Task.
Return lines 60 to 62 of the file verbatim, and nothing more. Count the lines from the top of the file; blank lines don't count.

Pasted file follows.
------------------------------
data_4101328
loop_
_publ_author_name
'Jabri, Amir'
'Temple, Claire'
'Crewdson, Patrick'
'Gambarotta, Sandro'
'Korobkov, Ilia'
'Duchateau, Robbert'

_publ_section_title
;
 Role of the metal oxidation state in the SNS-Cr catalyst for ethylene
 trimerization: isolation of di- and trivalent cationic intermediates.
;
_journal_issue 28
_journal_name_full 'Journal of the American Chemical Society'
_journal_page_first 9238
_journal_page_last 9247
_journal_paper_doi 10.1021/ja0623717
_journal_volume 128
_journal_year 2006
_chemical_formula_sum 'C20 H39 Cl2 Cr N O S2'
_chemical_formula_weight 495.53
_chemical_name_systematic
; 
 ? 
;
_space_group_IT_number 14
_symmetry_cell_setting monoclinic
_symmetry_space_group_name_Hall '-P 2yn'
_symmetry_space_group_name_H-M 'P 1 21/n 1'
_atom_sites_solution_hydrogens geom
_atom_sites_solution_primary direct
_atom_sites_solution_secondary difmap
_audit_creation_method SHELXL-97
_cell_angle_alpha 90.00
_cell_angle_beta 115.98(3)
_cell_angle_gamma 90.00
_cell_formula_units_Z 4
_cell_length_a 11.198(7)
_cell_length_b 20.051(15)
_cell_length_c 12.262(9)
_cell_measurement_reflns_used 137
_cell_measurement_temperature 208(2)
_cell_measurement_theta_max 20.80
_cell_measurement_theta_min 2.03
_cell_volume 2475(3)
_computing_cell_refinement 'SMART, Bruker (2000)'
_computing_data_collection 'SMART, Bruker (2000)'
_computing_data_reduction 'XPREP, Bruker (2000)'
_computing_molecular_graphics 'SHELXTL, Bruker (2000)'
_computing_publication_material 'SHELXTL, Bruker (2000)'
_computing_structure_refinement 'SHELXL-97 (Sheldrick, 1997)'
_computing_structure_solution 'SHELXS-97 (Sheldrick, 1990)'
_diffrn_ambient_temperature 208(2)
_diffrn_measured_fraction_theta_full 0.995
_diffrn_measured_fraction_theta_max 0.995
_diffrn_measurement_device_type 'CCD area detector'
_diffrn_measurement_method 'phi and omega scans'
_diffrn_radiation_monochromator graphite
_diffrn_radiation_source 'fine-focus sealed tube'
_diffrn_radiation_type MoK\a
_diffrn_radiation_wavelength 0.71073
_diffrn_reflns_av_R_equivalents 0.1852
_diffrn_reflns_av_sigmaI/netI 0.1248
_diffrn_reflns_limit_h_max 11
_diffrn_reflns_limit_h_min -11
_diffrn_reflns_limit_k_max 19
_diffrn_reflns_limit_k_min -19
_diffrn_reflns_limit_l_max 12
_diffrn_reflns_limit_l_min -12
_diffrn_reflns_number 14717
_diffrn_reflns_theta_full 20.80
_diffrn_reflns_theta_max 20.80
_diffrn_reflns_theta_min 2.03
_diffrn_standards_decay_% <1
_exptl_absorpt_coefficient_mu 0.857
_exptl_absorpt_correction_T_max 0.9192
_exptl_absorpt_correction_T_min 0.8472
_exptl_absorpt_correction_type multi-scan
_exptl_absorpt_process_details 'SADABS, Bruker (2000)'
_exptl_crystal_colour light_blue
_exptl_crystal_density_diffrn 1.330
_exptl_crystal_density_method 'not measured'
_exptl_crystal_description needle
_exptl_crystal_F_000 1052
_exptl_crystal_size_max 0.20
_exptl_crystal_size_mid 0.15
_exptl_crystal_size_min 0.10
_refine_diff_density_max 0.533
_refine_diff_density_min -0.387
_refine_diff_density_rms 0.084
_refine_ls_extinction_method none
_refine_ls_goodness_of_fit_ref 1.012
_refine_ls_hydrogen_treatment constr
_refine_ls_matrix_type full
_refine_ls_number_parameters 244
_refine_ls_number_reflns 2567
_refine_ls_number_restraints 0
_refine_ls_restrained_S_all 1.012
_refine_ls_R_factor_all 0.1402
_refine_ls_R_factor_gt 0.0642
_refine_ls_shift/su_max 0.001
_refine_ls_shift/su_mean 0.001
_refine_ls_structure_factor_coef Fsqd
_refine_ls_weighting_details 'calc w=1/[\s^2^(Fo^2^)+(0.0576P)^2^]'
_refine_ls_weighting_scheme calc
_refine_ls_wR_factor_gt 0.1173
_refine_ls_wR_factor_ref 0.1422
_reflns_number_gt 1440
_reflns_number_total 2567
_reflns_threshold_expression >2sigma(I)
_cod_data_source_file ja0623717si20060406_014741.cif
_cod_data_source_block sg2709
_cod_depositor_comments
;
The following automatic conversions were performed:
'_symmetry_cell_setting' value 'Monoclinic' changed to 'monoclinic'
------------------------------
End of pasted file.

_diffrn_radiation_monochromator graphite
_diffrn_radiation_source 'fine-focus sealed tube'
_diffrn_radiation_type MoK\a